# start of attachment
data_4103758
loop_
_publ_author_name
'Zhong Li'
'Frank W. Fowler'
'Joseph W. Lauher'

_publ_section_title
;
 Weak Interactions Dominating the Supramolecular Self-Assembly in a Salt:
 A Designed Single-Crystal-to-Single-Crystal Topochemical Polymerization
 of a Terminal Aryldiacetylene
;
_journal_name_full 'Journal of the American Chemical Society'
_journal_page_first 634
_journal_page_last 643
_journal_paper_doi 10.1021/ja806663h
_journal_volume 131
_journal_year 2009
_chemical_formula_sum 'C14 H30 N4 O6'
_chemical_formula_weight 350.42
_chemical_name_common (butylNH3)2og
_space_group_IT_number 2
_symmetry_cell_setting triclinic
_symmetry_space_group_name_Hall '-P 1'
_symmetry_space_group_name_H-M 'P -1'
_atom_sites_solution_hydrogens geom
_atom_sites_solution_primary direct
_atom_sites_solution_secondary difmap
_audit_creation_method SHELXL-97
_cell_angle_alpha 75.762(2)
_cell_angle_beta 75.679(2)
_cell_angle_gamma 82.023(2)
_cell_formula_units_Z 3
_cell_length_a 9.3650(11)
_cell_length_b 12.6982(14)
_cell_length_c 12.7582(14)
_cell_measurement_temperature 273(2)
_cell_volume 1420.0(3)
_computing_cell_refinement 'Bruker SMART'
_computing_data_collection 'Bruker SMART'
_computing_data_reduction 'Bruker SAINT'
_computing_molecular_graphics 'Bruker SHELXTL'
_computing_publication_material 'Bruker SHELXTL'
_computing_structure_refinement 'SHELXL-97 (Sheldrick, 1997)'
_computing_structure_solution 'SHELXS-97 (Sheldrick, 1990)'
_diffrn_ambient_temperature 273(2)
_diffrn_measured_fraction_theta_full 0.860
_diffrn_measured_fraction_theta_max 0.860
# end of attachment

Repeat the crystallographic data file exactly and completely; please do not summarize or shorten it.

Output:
data_4103758
loop_
_publ_author_name
'Zhong Li'
'Frank W. Fowler'
'Joseph W. Lauher'

_publ_section_title
;
 Weak Interactions Dominating the Supramolecular Self-Assembly in a Salt:
 A Designed Single-Crystal-to-Single-Crystal Topochemical Polymerization
 of a Terminal Aryldiacetylene
;
_journal_name_full 'Journal of the American Chemical Society'
_journal_page_first 634
_journal_page_last 643
_journal_paper_doi 10.1021/ja806663h
_journal_volume 131
_journal_year 2009
_chemical_formula_sum 'C14 H30 N4 O6'
_chemical_formula_weight 350.42
_chemical_name_common (butylNH3)2og
_space_group_IT_number 2
_symmetry_cell_setting triclinic
_symmetry_space_group_name_Hall '-P 1'
_symmetry_space_group_name_H-M 'P -1'
_atom_sites_solution_hydrogens geom
_atom_sites_solution_primary direct
_atom_sites_solution_secondary difmap
_audit_creation_method SHELXL-97
_cell_angle_alpha 75.762(2)
_cell_angle_beta 75.679(2)
_cell_angle_gamma 82.023(2)
_cell_formula_units_Z 3
_cell_length_a 9.3650(11)
_cell_length_b 12.6982(14)
_cell_length_c 12.7582(14)
_cell_measurement_temperature 273(2)
_cell_volume 1420.0(3)
_computing_cell_refinement 'Bruker SMART'
_computing_data_collection 'Bruker SMART'
_computing_data_reduction 'Bruker SAINT'
_computing_molecular_graphics 'Bruker SHELXTL'
_computing_publication_material 'Bruker SHELXTL'
_computing_structure_refinement 'SHELXL-97 (Sheldrick, 1997)'
_computing_structure_solution 'SHELXS-97 (Sheldrick, 1990)'
_diffrn_ambient_temperature 273(2)
_diffrn_measured_fraction_theta_full 0.860
_diffrn_measured_fraction_theta_max 0.860